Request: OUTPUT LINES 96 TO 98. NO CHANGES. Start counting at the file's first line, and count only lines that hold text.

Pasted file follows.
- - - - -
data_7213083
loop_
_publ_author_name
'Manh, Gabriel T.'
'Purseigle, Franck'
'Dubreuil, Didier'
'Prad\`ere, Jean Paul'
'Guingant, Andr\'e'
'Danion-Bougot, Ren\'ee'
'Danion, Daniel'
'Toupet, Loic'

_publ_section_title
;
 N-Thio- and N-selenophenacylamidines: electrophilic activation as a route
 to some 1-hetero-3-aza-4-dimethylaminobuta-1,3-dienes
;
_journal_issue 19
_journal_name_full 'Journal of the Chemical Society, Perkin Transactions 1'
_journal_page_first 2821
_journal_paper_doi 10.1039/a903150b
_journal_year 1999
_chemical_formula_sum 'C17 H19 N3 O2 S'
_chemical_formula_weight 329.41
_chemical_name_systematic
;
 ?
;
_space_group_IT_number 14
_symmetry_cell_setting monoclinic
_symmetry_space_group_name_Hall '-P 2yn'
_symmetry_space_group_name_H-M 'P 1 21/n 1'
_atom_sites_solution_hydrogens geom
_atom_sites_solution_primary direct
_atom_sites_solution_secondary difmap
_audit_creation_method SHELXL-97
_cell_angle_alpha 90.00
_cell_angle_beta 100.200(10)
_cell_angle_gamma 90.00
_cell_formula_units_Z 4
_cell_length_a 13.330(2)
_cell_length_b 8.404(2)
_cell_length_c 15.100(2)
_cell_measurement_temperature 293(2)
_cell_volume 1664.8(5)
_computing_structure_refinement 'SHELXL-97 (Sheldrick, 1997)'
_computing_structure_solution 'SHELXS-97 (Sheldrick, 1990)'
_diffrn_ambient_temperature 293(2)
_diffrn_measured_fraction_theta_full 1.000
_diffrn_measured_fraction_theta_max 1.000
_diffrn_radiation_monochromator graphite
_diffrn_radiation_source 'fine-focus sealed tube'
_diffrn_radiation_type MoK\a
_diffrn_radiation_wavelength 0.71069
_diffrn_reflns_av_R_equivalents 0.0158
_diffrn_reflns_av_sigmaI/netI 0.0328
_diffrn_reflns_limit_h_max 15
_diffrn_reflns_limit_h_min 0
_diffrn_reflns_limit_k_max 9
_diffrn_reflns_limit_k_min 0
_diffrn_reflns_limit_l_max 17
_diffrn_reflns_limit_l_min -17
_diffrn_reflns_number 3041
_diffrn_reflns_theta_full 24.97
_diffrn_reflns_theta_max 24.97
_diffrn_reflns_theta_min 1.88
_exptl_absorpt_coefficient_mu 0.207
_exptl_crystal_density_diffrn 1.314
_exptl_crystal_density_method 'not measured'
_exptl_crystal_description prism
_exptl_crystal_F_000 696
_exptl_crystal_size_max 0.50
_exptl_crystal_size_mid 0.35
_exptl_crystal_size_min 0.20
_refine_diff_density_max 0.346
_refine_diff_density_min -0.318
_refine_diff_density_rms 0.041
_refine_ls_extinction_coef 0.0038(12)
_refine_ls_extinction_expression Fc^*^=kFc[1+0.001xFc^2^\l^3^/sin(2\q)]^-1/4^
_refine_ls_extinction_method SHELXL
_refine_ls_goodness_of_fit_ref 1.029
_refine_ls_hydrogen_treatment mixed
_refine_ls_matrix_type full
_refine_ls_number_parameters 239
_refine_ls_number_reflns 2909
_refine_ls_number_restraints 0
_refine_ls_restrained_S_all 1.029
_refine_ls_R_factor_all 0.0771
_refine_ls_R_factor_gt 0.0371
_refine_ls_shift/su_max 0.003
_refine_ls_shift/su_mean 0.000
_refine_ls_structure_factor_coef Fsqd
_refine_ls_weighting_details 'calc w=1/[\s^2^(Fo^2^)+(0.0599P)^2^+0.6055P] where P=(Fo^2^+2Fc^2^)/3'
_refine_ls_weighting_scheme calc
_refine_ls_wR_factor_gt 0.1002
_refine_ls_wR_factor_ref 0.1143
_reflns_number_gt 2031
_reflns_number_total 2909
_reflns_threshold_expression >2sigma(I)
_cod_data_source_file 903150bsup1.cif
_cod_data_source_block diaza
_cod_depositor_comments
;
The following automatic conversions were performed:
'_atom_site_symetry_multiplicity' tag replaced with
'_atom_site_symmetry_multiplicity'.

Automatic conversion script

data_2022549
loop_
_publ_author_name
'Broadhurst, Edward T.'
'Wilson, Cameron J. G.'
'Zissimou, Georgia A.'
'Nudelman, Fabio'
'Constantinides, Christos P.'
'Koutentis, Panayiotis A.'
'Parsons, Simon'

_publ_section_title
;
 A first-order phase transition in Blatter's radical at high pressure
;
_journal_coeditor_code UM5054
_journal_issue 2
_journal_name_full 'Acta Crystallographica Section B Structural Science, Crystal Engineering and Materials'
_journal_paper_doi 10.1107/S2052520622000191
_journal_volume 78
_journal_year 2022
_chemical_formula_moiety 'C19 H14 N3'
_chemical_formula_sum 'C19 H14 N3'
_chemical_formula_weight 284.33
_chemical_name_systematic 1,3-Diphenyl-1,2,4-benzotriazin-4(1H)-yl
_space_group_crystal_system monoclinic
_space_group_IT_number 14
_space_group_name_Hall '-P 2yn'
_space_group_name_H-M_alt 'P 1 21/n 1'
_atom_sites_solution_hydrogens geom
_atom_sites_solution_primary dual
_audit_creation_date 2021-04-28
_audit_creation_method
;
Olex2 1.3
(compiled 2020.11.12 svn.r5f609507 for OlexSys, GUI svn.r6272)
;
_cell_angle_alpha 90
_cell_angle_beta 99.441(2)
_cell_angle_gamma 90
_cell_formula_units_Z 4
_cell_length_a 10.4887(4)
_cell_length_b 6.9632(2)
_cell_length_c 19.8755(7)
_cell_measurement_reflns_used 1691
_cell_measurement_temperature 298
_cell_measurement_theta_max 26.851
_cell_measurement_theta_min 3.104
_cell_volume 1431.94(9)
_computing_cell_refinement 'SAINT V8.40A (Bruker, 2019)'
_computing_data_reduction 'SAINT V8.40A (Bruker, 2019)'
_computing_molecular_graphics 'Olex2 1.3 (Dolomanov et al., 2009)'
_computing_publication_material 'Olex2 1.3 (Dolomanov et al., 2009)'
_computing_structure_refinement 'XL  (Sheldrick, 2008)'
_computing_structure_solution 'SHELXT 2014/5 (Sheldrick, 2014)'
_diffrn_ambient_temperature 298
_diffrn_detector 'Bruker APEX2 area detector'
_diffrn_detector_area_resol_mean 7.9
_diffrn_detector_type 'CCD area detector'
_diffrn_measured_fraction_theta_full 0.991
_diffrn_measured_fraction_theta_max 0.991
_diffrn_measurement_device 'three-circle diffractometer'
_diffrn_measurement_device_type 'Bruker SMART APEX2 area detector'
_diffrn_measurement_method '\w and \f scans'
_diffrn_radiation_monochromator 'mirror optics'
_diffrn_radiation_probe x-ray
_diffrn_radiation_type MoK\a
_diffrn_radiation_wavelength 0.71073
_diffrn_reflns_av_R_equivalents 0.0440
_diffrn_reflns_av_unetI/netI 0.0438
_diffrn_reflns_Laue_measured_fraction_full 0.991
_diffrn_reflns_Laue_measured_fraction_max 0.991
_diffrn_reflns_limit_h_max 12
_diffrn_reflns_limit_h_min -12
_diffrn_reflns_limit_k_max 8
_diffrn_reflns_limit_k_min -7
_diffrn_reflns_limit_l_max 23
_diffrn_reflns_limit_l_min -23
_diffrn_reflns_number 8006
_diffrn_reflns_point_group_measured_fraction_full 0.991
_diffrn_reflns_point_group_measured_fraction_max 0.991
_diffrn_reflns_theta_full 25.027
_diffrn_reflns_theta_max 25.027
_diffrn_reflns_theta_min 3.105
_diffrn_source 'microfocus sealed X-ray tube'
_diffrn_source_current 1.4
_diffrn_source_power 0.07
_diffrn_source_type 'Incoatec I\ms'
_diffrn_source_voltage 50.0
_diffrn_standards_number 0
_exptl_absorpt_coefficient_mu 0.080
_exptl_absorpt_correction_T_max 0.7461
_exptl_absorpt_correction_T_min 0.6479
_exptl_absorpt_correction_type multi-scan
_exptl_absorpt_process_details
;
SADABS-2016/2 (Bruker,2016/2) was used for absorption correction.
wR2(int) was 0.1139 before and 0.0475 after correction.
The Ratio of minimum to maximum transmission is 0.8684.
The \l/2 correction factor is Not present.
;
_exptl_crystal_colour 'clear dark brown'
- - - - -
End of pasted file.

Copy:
_reflns_number_gt 2031
_reflns_number_total 2909
_reflns_threshold_expression >2sigma(I)